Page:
January 6th, 2014

New Professorships at BU

Recruiting & Retaining

If your goal is to assemble a world-class faculty, you only have to worry about two things: finding great scholars and teachers, and then holding on to them.

That may sound easy, but—as BU Provost Jean Morrison is quick to point out—it’s an enormous challenge.

“In the life of a great university,” explains Morrison, “nothing is more important, or more difficult, than building an outstanding faculty. They define the future of their fields of study. They make substantial scholarly contributions. And they bring the kind of passion, energy, and spirit of exploration to their classrooms that inspires students to excel.

“The problem, of course, is that every great university is competing for exactly those kinds of people.”

Nothing is more important, or more difficult, than building an outstanding faculty.” —BU Provost Jean Morrison

Here is where The Campaign for Boston University is having one of its most notable impacts: in helping to recruit and retain faculty “stars.” Since the beginning of the campaign, 40 new professorships have been created at BU—invaluable tools in the competition for first-rate thinkers and teachers, and in their development and retention once they’re on board.

“It can’t be overstated,” continues Morrison. “Our new career-development professorships, as well as our more traditional faculty chairs, help us bring people to BU—both at the junior and senior levels. Professorships help us show outstanding individuals that we are fully committed to them, and to their growth and development.”

Career Development Professorships
Given by private donors, these awards enable BU to recognize talented young faculty who show unusual promise of leadership in their fields. Award funds can be used at the discretion of their recipients to support field research, hire graduate students, or expand lab work. Winners have come from many of BU’s 16 schools and colleges. Awards (including research funding) included:

  • The Peter T. Paul Career Development Professorship, awarded to Erin Reid (School of Management), John “Mac” Marston (College of Arts & Sciences), and Tyler Perrachione (College of Health & Rehabilitative Science: Sargent College)
  • The Reidy Family Career Development Professorship, awarded to Nachiketa Sahoo (School of Management) and Douglas Densmore (College of Engineering)
  • The Stuart and Elizabeth Pratt Career Development Professorship, awarded to Cornel Ban (College of Arts & Sciences)
  • The Ralph Edwards Career Development Professorship, awarded
    to Hui Feng (School of Medicine)

Innovation Career Development Professorships
Awarded annually by the University, these awards recognize outstanding assistant professors whose translational research is likely to lead to future licensed technology. The 2013–14 scholars recently named were Ramesh Jasti (College of Arts & Sciences) and Ahmad Khalil (College of Engineering).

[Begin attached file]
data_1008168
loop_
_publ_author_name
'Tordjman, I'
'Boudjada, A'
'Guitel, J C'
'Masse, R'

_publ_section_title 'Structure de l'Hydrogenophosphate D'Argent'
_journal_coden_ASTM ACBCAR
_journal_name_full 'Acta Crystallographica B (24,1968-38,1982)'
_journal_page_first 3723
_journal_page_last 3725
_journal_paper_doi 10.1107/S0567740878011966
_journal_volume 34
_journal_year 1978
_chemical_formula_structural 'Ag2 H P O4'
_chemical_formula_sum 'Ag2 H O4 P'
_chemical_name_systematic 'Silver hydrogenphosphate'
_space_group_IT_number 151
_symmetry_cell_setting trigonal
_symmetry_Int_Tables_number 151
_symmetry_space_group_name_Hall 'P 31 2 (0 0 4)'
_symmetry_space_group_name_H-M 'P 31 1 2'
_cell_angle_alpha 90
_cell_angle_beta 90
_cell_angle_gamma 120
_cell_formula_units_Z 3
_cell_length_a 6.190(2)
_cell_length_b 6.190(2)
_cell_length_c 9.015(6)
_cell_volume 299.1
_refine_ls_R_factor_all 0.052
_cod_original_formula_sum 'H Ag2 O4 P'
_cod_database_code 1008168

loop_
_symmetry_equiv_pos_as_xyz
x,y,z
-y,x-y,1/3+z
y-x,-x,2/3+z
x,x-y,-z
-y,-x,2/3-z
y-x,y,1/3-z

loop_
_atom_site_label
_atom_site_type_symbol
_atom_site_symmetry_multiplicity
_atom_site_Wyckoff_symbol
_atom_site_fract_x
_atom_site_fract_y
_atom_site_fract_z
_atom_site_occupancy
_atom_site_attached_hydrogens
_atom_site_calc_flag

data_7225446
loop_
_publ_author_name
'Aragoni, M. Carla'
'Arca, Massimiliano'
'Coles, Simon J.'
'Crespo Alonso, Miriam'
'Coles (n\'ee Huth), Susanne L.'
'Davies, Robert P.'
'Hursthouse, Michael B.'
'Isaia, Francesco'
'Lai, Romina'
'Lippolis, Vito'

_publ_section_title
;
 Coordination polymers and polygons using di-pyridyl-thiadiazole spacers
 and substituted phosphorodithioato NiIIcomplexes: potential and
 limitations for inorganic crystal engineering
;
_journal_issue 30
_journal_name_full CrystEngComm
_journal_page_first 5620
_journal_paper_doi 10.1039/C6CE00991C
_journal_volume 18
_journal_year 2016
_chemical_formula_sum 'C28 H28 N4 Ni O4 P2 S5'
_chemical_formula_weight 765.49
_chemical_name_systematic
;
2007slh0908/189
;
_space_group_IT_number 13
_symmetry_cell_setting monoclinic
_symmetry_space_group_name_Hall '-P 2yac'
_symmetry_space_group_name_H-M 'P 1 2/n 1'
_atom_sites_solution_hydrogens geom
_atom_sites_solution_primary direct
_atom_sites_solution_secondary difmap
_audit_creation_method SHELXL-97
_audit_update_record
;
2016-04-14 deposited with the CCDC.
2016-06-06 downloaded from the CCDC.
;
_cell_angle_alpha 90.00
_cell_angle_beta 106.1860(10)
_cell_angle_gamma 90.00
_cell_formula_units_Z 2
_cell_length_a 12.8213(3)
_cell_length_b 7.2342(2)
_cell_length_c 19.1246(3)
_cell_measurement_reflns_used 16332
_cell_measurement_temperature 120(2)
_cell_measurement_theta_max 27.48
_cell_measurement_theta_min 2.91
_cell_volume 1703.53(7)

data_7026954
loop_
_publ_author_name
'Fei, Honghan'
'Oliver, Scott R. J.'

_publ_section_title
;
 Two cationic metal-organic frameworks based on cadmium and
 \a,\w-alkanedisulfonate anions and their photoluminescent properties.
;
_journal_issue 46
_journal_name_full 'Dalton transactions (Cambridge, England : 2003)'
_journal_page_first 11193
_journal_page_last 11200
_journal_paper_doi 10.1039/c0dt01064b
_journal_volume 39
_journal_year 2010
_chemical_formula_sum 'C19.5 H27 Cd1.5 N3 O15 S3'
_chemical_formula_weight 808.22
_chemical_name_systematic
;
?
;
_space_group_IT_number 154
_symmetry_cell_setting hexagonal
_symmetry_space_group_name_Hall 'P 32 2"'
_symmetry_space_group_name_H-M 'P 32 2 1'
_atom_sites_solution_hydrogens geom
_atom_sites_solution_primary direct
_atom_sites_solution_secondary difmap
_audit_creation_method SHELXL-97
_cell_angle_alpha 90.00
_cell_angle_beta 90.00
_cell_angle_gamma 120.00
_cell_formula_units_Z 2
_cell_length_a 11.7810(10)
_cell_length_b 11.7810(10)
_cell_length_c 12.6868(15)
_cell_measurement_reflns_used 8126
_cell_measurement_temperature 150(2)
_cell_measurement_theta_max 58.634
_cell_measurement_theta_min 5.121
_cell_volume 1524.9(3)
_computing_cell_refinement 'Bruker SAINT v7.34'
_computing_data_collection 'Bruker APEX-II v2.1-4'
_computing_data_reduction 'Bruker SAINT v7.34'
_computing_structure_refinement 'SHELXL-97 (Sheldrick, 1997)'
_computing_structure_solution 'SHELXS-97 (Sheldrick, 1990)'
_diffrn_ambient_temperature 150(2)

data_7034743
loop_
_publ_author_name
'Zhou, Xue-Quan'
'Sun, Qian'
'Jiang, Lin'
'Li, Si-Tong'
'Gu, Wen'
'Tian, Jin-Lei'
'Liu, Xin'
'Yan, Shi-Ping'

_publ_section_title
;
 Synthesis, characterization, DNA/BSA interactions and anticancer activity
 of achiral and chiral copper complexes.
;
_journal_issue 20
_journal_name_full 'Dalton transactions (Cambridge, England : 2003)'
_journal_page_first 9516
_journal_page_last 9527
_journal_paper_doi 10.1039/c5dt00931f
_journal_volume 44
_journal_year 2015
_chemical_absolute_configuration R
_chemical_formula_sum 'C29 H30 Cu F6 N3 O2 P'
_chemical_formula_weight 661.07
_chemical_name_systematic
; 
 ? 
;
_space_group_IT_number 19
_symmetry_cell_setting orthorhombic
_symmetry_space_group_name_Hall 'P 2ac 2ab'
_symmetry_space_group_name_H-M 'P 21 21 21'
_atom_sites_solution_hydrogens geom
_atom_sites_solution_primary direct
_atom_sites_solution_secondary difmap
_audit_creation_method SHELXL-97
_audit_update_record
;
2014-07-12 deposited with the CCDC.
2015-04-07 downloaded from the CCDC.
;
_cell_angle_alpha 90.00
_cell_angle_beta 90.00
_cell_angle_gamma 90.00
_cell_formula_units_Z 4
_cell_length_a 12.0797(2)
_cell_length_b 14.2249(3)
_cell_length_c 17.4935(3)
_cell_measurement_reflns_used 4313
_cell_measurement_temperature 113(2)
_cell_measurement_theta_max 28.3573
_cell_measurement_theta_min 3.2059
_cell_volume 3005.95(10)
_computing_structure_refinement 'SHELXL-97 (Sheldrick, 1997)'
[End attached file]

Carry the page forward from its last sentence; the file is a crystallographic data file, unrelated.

The Questrom Professors in Management
Allen (SMG’64) and Kelli Questrom have recently provided two new endowed professorships to the BU School of Management, each awarded to senior faculty at the school. The inaugural Questrom Professors in Management are Karen Golden-Biddle, professor and senior associate dean, and Susan Fournier, professor of marketing and dean’s research fellow. The professorships are part of a $10 million gift that also includes seed funding for the school’s much-anticipated new building on Bay State Road. An earlier Questrom gift endowed the school’s deanship held by Kenneth Freeman.

Peter and Deborah Wexler Professorship
David Weil, professor of markets, public policy and law, and the School of Management’s Everett Lord Distinguished Faculty Fellow, has been named the first recipient of the new Peter and Deborah Wexler Professorship in Management at SMG. Both donors are 1993 graduates of the School’s PEMBA program.


Karen Golden-Biddle


Susan Fournier


David Weil

One Comment on New Professorships at BU

  • Thank you for putting the energy into the effort of developing and retaining teaching staff. It will be great across the board for BU to start to wean itself from the past heavy reliance on adjunct faculty. As a graduate of the Preservation Studies program and sometime adjunct faculty member, I know there are many benefits to bringing in working professionals from their fields as adjuncts, but they must be the icing on the cake of a really solid full time teaching faculty. I am exceedingly pleased that BU is now moving to hire its second full time faculty member and director for the Preservation Studies program, for example. This is very good news for all of us associated with that program and we look forward to BU once again providing the great leadership in this field that has been its legacy to date!

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